Even if we put every physical consideration aside, there is still the matter of spirit–honoring the spirit of the plant, working with the spirit of the plant, and connecting to the spirit of the plant. Attending to our connection and relationship with the spirit of a specific plant we are using spiritually matters if we want our spiritual practices to have effect. Sure, I could wave some rosemary and sage around to “clear” my room before doing a ritual, but if my relationship with sage is one rooted in blind consumption, and not connection, is that sage really going to want to support my efforts? What energy tied to the plant’s harvest and sale, is being brought in at the same time? The way in which the plant was obtained has a direct relationship with the connection–and depth of connection–I am able to have with the plant. If I purchase a plant from an unknown source, I am bringing all of the energy of that source into my spiritual practice. Who harvested it, how it was harvested, how it was handled, how it was sold, how it was transported–and in the case of poaching and overharvesting, that may be energy I very much do not want to have in my life. What was that plant’s life–and harvest–like? Was it done respectfully? Was it done in a sacred manner? If not, do I even have any hope of connecting with it spiritually? These questions are critical in developing spiritual practices surrounding plant use.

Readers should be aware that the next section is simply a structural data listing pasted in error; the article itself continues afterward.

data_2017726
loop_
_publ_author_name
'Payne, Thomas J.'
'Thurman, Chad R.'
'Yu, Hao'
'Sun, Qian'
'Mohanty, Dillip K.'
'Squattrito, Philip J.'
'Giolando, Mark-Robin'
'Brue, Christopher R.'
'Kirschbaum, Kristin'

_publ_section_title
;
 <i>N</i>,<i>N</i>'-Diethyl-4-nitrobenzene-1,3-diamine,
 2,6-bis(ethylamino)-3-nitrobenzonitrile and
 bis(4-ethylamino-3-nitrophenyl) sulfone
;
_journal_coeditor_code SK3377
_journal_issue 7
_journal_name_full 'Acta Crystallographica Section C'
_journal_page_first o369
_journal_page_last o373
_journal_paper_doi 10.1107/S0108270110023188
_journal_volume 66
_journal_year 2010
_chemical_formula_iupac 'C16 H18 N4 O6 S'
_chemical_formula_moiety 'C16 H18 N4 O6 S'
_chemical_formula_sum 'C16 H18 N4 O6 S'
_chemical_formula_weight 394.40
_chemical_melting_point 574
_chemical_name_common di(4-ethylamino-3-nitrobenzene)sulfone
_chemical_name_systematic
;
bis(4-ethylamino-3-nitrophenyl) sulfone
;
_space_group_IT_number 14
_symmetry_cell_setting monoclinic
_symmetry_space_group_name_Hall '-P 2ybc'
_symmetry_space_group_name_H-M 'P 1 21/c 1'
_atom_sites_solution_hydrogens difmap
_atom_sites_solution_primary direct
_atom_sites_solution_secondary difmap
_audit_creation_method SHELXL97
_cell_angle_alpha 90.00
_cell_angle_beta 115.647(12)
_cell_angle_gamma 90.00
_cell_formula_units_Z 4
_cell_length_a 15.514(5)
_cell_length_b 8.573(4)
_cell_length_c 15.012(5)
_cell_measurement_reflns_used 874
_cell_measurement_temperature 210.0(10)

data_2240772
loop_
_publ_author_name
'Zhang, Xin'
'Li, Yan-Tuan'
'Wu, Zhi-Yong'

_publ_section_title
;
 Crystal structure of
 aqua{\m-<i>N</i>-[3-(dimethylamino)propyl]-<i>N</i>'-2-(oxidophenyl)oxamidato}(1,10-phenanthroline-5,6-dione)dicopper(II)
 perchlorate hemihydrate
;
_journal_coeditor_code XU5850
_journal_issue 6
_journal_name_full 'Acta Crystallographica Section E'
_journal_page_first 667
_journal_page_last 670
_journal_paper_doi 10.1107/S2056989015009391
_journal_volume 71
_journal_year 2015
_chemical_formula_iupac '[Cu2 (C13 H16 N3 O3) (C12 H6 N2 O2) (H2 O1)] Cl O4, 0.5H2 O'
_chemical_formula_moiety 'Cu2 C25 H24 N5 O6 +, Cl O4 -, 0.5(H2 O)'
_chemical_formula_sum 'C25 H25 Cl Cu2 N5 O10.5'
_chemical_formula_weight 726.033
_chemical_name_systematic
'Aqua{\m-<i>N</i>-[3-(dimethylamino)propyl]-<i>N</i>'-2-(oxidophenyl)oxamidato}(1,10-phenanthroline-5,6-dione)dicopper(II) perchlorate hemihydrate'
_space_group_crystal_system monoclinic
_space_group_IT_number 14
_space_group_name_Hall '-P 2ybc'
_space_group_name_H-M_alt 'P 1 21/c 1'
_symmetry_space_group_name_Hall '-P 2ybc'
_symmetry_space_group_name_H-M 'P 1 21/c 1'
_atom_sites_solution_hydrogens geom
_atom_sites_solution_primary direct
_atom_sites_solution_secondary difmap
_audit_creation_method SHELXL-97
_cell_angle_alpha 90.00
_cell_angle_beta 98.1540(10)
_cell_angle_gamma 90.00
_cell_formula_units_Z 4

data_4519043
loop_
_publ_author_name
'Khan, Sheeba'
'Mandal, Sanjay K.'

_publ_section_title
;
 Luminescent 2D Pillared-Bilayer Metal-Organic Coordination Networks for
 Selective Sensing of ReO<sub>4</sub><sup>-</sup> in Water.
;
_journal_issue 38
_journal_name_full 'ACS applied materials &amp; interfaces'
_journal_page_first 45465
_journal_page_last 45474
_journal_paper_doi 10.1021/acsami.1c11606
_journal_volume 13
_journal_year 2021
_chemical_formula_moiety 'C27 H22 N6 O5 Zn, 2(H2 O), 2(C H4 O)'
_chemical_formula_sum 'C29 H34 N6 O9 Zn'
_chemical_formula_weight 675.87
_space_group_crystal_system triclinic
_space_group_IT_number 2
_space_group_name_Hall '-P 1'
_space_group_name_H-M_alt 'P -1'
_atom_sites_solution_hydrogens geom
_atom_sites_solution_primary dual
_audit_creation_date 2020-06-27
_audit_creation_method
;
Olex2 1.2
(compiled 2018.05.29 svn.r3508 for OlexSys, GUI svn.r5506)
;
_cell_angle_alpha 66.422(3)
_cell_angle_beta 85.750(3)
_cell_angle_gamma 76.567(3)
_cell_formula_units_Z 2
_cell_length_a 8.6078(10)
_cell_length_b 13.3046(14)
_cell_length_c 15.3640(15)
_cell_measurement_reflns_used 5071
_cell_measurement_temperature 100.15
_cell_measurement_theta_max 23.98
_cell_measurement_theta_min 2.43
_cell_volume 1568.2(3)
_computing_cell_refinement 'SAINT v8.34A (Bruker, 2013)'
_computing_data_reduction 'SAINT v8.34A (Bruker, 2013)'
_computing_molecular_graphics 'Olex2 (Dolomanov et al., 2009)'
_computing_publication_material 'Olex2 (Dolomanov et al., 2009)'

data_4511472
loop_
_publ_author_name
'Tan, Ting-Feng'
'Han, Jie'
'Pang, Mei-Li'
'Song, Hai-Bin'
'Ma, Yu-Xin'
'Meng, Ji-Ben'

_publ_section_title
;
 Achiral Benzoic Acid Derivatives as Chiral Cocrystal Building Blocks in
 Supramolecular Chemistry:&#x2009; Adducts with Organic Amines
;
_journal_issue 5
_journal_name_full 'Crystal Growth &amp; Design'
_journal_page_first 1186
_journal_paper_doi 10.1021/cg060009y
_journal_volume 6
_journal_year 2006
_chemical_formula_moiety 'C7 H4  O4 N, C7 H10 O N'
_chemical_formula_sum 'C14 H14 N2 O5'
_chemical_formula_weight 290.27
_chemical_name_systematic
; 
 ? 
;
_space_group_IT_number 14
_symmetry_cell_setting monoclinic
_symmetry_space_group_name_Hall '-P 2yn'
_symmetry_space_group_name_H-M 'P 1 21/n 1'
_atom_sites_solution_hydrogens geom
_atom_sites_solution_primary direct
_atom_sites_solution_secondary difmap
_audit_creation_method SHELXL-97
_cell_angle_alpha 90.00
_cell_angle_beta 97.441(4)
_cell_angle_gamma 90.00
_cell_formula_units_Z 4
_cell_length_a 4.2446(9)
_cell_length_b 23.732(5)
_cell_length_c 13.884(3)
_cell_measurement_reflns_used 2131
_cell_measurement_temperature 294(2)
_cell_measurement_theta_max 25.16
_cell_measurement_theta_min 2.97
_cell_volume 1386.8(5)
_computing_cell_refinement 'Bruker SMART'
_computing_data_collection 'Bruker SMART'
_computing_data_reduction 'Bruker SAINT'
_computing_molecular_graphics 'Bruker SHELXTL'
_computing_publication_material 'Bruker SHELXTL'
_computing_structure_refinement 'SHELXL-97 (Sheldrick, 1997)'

Anytime we use a plant as part of our sacred practices, we are building relationships with that plant. Plants work physically and spiritually, but for many of the deeper spiritual uses, they really do require a deep connection. For example, many herbalists, understand and quietly share about entheogenic properties of Calamus (Sweet flag). You can’t get there with a single huge dose of Calamus. You have to connect with the spirit of the Calamus, build a relationship with it over a long period of time. As part of this, you have to work with the plant, tend it, plant it, spend time with it, meditate with it, and ethically and respectfully harvest it. At some point, sometimes years or decades later, Calamus open you up for visions and experiences. This isn’t something you can buy or purchase or force to happen–it is something you cultivate over time. Calamus offers you a process of initiation–and it must be done with the utmost respect and patience.